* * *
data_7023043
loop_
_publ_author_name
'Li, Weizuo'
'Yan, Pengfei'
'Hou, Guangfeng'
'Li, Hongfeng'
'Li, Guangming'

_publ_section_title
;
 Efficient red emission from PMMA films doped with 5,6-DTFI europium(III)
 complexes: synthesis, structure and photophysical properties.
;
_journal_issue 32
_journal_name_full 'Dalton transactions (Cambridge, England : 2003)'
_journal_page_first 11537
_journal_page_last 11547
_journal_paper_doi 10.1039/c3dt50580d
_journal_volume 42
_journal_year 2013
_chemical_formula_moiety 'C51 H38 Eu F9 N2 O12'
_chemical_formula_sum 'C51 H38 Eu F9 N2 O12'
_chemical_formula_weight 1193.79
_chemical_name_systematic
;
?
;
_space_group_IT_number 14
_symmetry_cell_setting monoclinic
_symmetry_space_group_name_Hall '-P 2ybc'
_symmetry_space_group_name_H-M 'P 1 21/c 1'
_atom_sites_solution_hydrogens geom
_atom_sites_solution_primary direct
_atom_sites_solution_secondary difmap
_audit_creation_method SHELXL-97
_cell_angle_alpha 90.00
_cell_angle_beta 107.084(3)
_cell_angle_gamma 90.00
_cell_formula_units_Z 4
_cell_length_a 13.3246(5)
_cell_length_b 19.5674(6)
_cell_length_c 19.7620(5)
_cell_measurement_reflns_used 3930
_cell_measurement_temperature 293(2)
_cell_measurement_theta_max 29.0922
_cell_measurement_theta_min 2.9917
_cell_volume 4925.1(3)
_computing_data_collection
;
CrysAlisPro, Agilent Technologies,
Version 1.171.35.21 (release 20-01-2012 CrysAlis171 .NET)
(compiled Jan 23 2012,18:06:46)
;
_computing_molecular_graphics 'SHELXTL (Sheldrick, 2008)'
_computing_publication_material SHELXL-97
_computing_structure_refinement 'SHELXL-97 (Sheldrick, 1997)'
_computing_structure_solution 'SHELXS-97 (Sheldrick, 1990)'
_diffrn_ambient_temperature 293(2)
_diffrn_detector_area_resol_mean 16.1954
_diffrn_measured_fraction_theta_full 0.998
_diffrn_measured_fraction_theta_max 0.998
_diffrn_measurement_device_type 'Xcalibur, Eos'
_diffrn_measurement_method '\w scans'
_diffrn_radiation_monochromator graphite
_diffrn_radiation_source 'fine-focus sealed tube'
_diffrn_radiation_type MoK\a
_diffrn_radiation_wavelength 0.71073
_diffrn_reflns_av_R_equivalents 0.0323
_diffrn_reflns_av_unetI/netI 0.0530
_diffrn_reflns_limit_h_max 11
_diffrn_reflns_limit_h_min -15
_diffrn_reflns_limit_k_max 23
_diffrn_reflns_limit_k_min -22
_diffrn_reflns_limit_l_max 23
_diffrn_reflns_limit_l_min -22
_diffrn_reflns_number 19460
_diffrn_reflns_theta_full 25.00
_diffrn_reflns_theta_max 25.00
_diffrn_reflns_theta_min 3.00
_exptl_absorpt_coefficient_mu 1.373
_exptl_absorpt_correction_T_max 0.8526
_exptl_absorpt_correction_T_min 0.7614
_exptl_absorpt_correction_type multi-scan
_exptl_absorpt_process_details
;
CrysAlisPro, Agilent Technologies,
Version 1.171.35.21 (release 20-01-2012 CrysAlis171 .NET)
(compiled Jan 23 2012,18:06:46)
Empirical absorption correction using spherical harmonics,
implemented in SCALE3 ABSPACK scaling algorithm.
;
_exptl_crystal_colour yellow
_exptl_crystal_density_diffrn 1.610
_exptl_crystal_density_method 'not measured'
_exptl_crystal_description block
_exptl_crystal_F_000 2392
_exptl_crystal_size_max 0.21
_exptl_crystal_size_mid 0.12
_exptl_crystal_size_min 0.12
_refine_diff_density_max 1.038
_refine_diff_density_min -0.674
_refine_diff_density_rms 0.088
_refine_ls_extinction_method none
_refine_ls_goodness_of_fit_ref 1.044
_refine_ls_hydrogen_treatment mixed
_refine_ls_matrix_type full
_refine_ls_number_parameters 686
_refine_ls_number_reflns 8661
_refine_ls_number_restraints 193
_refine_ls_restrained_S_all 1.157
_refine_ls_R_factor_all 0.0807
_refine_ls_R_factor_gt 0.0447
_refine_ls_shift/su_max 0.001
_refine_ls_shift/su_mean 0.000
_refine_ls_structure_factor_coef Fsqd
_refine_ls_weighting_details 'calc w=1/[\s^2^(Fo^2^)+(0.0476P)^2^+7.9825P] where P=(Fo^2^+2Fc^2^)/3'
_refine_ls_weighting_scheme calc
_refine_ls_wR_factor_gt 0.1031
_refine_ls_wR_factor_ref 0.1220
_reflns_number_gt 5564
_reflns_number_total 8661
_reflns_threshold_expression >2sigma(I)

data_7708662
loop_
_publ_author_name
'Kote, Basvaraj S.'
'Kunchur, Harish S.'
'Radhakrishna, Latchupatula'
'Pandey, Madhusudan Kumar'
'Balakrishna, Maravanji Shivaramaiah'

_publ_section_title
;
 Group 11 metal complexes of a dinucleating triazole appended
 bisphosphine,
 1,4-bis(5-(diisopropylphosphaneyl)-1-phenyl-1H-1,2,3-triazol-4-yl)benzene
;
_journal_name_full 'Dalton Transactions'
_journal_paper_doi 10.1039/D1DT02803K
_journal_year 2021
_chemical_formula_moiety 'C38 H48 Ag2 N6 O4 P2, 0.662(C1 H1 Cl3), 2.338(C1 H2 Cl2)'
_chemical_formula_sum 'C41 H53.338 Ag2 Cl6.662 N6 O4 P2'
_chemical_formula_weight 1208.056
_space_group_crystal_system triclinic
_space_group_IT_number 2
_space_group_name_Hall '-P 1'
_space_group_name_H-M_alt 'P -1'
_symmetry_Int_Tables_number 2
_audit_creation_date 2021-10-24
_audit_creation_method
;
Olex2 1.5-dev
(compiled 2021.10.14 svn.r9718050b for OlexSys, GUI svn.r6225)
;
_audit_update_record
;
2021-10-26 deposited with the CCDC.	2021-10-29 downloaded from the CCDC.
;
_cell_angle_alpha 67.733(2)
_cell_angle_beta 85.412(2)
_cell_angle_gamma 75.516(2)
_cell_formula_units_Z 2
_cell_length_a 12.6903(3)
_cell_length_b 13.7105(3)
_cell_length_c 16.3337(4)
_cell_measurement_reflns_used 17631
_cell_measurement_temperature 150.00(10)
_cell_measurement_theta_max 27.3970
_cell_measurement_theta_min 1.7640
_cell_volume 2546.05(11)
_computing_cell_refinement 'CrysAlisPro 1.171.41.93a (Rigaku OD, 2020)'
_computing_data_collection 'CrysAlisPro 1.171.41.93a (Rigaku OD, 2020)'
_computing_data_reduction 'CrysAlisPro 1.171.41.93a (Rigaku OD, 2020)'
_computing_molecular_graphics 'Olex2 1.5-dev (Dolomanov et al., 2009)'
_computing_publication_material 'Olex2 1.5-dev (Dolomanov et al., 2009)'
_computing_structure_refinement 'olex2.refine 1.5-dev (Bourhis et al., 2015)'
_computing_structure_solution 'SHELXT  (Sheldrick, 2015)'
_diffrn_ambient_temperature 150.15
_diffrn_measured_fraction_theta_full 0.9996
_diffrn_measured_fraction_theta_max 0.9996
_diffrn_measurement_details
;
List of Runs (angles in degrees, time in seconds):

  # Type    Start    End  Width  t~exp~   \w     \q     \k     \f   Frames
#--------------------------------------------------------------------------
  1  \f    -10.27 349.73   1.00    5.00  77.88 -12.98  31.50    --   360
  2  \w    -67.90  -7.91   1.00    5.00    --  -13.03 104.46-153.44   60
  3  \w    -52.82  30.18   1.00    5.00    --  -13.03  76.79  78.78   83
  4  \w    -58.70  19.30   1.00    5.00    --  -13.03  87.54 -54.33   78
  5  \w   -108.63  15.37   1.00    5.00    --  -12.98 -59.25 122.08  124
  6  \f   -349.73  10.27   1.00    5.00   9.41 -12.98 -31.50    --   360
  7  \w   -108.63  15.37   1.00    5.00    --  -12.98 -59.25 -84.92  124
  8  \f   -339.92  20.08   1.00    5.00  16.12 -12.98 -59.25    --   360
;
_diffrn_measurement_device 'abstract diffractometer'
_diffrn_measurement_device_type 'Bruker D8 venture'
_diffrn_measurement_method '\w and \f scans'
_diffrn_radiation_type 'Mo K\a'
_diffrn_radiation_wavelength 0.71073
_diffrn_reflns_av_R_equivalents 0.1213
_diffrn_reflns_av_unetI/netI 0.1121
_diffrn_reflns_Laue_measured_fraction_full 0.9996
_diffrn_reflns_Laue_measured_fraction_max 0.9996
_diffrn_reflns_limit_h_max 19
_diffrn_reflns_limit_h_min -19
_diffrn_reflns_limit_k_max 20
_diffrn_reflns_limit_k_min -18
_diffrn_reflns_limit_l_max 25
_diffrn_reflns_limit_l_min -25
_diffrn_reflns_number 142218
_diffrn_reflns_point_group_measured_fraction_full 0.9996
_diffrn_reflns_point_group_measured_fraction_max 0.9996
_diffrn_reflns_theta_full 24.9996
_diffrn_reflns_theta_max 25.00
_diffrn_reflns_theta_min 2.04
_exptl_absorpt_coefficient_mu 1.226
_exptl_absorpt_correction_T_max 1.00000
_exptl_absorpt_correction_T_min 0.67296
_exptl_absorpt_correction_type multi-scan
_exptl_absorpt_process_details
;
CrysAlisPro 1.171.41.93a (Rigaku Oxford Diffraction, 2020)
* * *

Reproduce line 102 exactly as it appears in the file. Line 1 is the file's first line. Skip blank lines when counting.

_refine_diff_density_rms 0.088